Soon Anatoliy had convinced several friends to pool resources and build a gym. But the gym was located in a basement, poorly ventilated and not up to code. It had to be moved. Next, the growing collection of equipment was set up at a "sport base," a complex of buildings designed to house children and adults training in 20—30 different sports. But when the base was closed a few years later, the gym had to be relocated yet again. For Anatoliy, who'd recently gotten a job placing markers on graves, the cemetery, with its endless labyrinth of sheds and workshops, seemed an obvious choice.

In 1978, Anatoliy had his first of two sons, Alexander. "I had dreamt that he might be a bodybuilder, too," says Anatoliy, fixing his gaze on Alex as the men prepare for a back workout amongst the gym's homemade cable systems. "But I would never insist for him to become a bodybuilder. He would often come to watch. Then, one day, he asked me to show him how. He chose for himself. It made me very happy." He was happier still when Alex began winning competitions. To this day, the two men couldn't be closer. In fact, not only does Anatoliy train Alex, he works out twice a day alongside him, often doing the very same exercises with the very same weights. And Alexander still lives in the tiny Communist-era apartment in which he was raised. It was his father who moved out, leaving to his oldest son the home so small that Alex can barely fit at the miniature kitchen table.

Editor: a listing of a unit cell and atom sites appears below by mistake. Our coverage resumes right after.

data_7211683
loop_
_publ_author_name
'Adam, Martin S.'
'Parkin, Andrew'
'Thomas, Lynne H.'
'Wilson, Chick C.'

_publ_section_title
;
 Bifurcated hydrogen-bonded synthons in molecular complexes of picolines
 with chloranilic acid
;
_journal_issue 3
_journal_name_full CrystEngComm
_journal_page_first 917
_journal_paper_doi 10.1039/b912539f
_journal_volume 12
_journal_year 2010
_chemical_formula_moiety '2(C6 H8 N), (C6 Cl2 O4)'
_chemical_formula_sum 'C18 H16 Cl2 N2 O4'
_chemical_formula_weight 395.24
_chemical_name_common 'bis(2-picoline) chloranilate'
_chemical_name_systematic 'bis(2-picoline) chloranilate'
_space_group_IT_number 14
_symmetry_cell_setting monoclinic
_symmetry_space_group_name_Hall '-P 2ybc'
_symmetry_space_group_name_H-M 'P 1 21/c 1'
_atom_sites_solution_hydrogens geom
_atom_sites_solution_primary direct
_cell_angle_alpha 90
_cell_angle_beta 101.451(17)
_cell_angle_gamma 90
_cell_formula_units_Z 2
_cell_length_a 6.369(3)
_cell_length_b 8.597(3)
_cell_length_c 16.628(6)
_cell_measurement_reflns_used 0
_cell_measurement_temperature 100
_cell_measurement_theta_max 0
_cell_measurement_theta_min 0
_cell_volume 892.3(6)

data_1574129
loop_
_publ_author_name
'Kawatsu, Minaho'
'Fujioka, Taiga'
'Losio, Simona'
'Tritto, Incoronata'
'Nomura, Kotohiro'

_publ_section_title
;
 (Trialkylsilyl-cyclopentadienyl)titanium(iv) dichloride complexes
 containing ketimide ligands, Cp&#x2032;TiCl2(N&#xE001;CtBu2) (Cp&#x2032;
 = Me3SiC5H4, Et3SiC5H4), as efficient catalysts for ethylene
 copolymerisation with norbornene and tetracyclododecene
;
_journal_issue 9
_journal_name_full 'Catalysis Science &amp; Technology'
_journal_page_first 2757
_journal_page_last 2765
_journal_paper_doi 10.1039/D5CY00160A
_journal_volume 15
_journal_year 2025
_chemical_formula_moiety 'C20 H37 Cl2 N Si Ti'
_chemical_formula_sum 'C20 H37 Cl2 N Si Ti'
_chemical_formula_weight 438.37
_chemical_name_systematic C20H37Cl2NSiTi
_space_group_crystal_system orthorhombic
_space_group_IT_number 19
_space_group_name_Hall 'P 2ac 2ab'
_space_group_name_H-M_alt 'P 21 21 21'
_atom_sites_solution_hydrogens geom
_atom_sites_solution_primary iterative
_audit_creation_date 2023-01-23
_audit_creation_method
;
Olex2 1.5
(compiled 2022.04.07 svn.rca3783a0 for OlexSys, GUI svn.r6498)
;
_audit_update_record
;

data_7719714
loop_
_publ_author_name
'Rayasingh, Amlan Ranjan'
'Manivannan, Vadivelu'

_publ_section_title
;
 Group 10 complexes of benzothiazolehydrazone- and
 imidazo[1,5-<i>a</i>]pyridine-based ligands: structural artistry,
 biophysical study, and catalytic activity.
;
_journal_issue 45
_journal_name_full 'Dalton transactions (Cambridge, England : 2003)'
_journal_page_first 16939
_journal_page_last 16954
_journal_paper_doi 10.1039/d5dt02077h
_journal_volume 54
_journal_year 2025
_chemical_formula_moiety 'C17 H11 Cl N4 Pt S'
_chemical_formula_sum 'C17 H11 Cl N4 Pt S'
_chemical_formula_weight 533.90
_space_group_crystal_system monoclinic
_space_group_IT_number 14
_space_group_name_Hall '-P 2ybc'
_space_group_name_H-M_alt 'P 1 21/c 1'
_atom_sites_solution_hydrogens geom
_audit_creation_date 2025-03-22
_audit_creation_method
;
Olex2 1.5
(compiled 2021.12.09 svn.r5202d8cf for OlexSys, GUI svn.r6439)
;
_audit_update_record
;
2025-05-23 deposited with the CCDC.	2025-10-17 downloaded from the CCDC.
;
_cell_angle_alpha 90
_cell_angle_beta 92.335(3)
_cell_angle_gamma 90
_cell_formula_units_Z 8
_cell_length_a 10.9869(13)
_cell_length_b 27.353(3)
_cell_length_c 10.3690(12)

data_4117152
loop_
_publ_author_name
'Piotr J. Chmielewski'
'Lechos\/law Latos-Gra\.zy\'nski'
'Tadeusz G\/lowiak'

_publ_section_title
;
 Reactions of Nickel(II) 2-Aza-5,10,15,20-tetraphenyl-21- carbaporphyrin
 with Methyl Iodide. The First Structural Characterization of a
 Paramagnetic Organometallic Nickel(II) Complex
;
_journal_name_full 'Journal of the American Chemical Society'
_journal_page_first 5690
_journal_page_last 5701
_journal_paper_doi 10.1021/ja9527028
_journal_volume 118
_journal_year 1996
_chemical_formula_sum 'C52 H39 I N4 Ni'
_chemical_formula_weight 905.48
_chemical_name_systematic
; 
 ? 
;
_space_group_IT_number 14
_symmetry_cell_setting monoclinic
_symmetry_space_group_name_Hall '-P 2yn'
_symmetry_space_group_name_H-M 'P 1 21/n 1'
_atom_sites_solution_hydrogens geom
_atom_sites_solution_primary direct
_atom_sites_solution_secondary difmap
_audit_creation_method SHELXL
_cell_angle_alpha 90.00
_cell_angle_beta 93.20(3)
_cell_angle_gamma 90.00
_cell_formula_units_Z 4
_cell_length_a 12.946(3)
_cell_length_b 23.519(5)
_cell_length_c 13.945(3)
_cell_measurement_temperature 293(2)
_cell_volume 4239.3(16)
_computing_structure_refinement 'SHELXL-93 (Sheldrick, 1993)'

Though both men refute it, it's hard to imagine that Anatoliy's love of bodybuilding hasn't factored largely into Alexander's decision to pursue the sport as a career. Still, Anatoliy rarely watches his son compete; it's simply too emotional. "He gets extremely worked up if he thinks Alex isn't being judged fairly," Gouliayev explains. "Once he nearly had a heart attack. It's just better this way."

Back From the Grave

It's easy to look at the cemetery and view the dilapidated equipment as a hurdle for Alex to overcome, but nothing could be further from the truth. Alex is fond of the place. He's on contract with another local gym, one stocked with Cybex and other new machines, but he only trains there once a week, just enough to fulfill his obligations. Likewise, on his first and only visit to the States, he was unimpressed with Gold's Gym in Venice, California, known as bodybuilding's mecca. "Everyone flexes, nobody lifts," he says.